Take me to your leaders, writes Kate Cooper
In 1998, David Bradford and Alan Cohen started to talk about ‘post-heroic’ leadership, popularizing what commentators such as Mary Parker Follett in her description of ‘reciprocal influence’ had been saying decades earlier. Rensis Likert, best known for the Likert Scale, argued in the 1960s for ‘participative management’, advocating that sharing responsibility for decision-making resulted in better decisions and more engaged staff.
The idea of leadership as being created by a group and not being located in a single individual is gaining increasing popularity, although the myth of the heroic leader undoubtedly persists. Descriptions of distributed, dispersed, democratic, shared, collective, collaborative leadership continue to emerge. With so many terms being used almost interchangeably, arriving at a single definition of ‘distributed leadership’ has proved elusive.
This is not surprising. The ‘great man’ theory of leadership gained prominence because of the relative ease of understanding it as a concept: let us focus on individuals – usually male – who seem to achieve great things. Let’s describe their personalities and we have the perfect template of a leader.
Even if we look at more complex theories of leadership – ones that focus on behaviour rather than traits, and the importance of situations and adaptability – our focus is still the strong spearhead.
Yet the alternative vision has its flaws. Even the term ‘distributed leadership’ is problematic – ‘distributed’ probably has its roots in the Latin word ‘to divide’. Division evokes notions of a finite amount of something that is shared out, so in the act of sharing it out, someone gets less.
Yet proponents of ‘distributed leadership’ argue that it is, rather, a real-life exercise in having your cake and eating it: the amount of leadership available grows as more individuals contribute to its enactment.
Commentators do agree that distributed leadership involves shared responsibility for decision-making, a variety of expertise is involved and boundaries are fluid. Indeed, a recent study sponsored by the Construction Industry Training Board (CITB) for Engage for Success identified a strong positive correlation between ‘distributed leadership’ and levels of engagement.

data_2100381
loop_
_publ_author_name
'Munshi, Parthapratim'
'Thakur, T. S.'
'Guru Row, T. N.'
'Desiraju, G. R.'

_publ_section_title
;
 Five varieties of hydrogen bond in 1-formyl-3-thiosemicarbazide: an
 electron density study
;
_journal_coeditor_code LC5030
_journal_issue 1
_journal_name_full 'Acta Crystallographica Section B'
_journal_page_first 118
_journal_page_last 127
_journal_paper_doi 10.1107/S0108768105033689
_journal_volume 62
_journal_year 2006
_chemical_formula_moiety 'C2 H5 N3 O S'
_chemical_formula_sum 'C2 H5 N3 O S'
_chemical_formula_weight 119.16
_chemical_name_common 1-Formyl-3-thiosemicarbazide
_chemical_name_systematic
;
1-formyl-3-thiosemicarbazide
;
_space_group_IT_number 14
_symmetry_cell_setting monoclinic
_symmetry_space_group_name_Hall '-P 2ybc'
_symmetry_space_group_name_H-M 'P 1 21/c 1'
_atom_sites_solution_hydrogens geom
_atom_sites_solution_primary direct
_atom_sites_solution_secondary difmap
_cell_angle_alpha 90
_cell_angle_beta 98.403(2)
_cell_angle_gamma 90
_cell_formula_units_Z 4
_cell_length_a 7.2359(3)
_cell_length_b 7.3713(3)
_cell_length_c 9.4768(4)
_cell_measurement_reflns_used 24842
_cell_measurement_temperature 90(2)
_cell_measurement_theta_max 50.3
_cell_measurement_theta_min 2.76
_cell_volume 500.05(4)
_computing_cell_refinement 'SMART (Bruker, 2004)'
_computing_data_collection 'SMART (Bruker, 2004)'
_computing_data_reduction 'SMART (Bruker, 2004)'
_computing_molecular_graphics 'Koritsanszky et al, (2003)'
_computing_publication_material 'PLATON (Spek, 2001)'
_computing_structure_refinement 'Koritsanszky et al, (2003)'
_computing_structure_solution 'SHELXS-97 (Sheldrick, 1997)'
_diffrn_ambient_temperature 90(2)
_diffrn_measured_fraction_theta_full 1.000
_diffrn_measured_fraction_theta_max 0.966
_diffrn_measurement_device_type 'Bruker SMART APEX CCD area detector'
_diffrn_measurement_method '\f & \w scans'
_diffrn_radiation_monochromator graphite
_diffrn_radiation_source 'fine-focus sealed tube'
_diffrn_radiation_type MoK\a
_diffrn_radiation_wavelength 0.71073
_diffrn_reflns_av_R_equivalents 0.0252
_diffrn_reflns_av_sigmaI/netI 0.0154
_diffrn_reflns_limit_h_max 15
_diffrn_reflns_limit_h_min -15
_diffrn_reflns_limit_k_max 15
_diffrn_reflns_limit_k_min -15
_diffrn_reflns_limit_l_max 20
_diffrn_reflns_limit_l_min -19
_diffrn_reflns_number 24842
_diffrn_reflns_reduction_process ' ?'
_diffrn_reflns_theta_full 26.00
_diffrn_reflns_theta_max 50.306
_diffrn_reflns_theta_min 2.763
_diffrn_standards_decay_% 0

Another significant contributor to engagement is the extent to which boundaries between individuals are managed effectively. If leadership is to be shared successfully, then what occurs at the interface between one individual and another – the boundary – is crucial. Important elements are ignored or overlooked if expertise falls through the gaps between one person and another.
Other contributors to the study of distributed leadership have recognized the importance of managing expertise. This again resonates with the work of Follett, who, as early as the 1920s, was talking about the ‘authority of expertise’. Workers who possess valuable skills and specialisms are as important, if not more so, than their managers. Under distributed leadership, they become leaders in their own right.
Distributed leadership, at its essence, is respecting that one individual cannot know everything. It ensures that contributions from those that do ‘know’ inform decisions. It manages relationships very carefully, and appreciates that leadership involves far more than a single person – however close he or she may come to the traditional template for a leader.
— Kate Cooper is head of research, policy and standards at the Institute of Leadership & Management